• And to find a specific location, select the Geospatial Location Tool, right click on the image, select the Find a Location tool, and then enter the desired coordinates.

So now that you’re familiar with the basics of creating Geospatial PDFs, be sure to consider using them in your next project. They’re definitely a powerful way to share both images and derived output products with your colleagues and customers.

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Application Tips for ENVI 5 – Image classification of drone video frames

This is part of a series on tips for getting the most out of your geospatial applications. Check back regularly or follow HySpeed Computing to see the latest examples and demonstrations.

Objective: Utilize ENVI’s new video support (introduced in ENVI 5.2) to extract an individual frame from HD video and then perform supervised classification on the resulting image file.

ENVI drone video analysis

Scenario: This tip demonstrates the steps used for implementing the ENVI Classification Workflow using a HD video frame extracted from a drone overflight of a banana plantation in Costa Rica (video courtesy Elevated Horizons). In this example image classification is utilized to delineate the total number of observable banana bunches in the video frame. In banana cultivation, bunches are often covered using blue plastic sleeves for protection from insects and disease and for increasing yield and quality. Here the blue sleeves provide a unique spectral signature (color) for use in image classification, and hence a foundation for estimating total crop yield when analysis is extrapolated or applied to the entire plantation.

The Tip: Below are the steps used to extract the video frame and implement the Classification Workflow in ENVI 5.2:

  • There are three options for opening and viewing video in ENVI: (i) drag-and-drop a video into the ENVI display; (ii) from the main toolbar select File > Open to select a video; and (iii) from the main toolbar select Display > Full Motion Video, and then use the Open button at the top of the video player to select a video.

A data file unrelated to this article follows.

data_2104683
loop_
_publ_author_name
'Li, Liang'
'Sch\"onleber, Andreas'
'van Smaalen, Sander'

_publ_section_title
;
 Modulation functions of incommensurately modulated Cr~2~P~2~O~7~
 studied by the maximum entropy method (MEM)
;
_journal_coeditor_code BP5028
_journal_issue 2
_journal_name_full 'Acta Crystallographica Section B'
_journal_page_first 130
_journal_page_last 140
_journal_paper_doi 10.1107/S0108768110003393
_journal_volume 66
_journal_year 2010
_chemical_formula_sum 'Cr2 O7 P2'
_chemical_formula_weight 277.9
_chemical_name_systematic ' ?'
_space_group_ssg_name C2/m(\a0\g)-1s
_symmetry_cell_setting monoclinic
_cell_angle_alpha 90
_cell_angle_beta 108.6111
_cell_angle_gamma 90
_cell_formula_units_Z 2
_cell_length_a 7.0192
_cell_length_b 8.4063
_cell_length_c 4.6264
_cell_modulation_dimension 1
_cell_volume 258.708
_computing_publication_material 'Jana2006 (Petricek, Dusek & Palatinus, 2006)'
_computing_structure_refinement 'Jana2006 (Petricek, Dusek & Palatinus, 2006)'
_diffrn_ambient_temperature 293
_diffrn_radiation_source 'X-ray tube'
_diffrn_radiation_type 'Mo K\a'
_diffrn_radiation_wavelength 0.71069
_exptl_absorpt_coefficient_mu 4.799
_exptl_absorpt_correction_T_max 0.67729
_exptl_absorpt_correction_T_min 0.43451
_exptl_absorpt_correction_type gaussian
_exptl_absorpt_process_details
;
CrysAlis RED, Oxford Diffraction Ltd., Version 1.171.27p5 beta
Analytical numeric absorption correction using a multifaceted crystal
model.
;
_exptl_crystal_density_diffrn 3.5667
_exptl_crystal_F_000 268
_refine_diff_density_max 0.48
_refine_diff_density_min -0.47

ENVI video player

  • Once opened, the video player can be used to playback video using standard options for play, pause, and stepping forward and backward. There are also options to add and save bookmarks, adjust the brightness and frame rate, and export individual frames, or even the entire video, for analysis in ENVI.
  • Here we have selected to export a single frame using the “Export Frame to ENVI” button located at the top of the video player.
  • The selected video frame is then automatically exported to the Layer Manager and added to the currently active View. Note that the new file is only temporary, so be sure to save this file to a desired location and filename if you wish to retain the file for future analysis.
  • We next launch the Classification Workflow by selecting Toolbox > Classification > Classification Workflow.
  • For guidance on implementing the Classification Workflow, please visit our earlier post – Implementing the Classification Workflow – to see a detailed example using Landsat data of Lake Tahoe, or refer to the ENVI documentation for more information.
  • In the current Classification example, we selected to Use Training Data (supervised classification), delineate four different classes (banana bunch, banana plant, bare ground, understory vegetation), run the Mahalanobis Distance supervised classification algorithm, and not implement any post-classification smoothing or aggregation.

ENVI drone video classification workflow

  • Classification output includes the classified raster image (ENVI format), corresponding vector file (shapefile), and optionally the classification statistics (text file). Shown here is the classification vector output layered on top of the classification image, where blue represents the observable banana bunches in this video frame.

ENVI drone video classification output

With that analysis accomplished, there are a number of different options within ENVI for extending this analysis to other frames, from as simple as manually repeating the same analysis across multiple individual frames to as sophisticated as creating a custom IDL application to utilize ENVI routines for automatically classifying all frames in the entire video. However, we leave this for a future post.

In the meantime, we can see that the ability to export frames to ENVI for further analysis opens up a wealth of image analysis options. We’re excited to explore the possibilities.

Application Tips for ENVI – Implementing the Classification Workflow

This is part of a series on tips for getting the most out of your geospatial applications. Check back regularly or follow HySpeed Computing to see the latest examples and demonstrations.

Objective: Utilize ENVI’s automated step-by-step Classification Workflow to perform a supervised classification.